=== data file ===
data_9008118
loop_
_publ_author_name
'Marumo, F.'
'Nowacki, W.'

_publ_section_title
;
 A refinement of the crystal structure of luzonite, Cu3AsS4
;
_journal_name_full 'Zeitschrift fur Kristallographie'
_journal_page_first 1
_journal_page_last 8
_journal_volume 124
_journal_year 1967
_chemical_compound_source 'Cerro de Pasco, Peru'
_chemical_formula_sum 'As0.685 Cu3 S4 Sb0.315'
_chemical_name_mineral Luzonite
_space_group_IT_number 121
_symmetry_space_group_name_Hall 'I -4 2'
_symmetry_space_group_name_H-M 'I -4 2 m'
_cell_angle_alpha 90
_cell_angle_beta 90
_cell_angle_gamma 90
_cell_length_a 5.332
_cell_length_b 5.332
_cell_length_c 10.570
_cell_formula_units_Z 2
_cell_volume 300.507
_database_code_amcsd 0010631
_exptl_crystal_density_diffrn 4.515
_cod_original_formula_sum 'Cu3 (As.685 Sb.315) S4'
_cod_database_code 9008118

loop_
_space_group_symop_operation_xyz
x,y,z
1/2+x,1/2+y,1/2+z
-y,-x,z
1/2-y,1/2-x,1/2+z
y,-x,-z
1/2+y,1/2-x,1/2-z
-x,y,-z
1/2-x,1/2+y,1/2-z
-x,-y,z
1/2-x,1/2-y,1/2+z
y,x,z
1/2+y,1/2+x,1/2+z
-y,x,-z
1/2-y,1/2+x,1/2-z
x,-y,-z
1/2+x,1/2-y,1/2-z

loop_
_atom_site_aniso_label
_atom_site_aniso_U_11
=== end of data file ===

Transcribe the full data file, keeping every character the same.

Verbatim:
data_9008118
loop_
_publ_author_name
'Marumo, F.'
'Nowacki, W.'

_publ_section_title
;
 A refinement of the crystal structure of luzonite, Cu3AsS4
;
_journal_name_full 'Zeitschrift fur Kristallographie'
_journal_page_first 1
_journal_page_last 8
_journal_volume 124
_journal_year 1967
_chemical_compound_source 'Cerro de Pasco, Peru'
_chemical_formula_sum 'As0.685 Cu3 S4 Sb0.315'
_chemical_name_mineral Luzonite
_space_group_IT_number 121
_symmetry_space_group_name_Hall 'I -4 2'
_symmetry_space_group_name_H-M 'I -4 2 m'
_cell_angle_alpha 90
_cell_angle_beta 90
_cell_angle_gamma 90
_cell_length_a 5.332
_cell_length_b 5.332
_cell_length_c 10.570
_cell_formula_units_Z 2
_cell_volume 300.507
_database_code_amcsd 0010631
_exptl_crystal_density_diffrn 4.515
_cod_original_formula_sum 'Cu3 (As.685 Sb.315) S4'
_cod_database_code 9008118

loop_
_space_group_symop_operation_xyz
x,y,z
1/2+x,1/2+y,1/2+z
-y,-x,z
1/2-y,1/2-x,1/2+z
y,-x,-z
1/2+y,1/2-x,1/2-z
-x,y,-z
1/2-x,1/2+y,1/2-z
-x,-y,z
1/2-x,1/2-y,1/2+z
y,x,z
1/2+y,1/2+x,1/2+z
-y,x,-z
1/2-y,1/2+x,1/2-z
x,-y,-z
1/2+x,1/2-y,1/2-z

loop_
_atom_site_aniso_label
_atom_site_aniso_U_11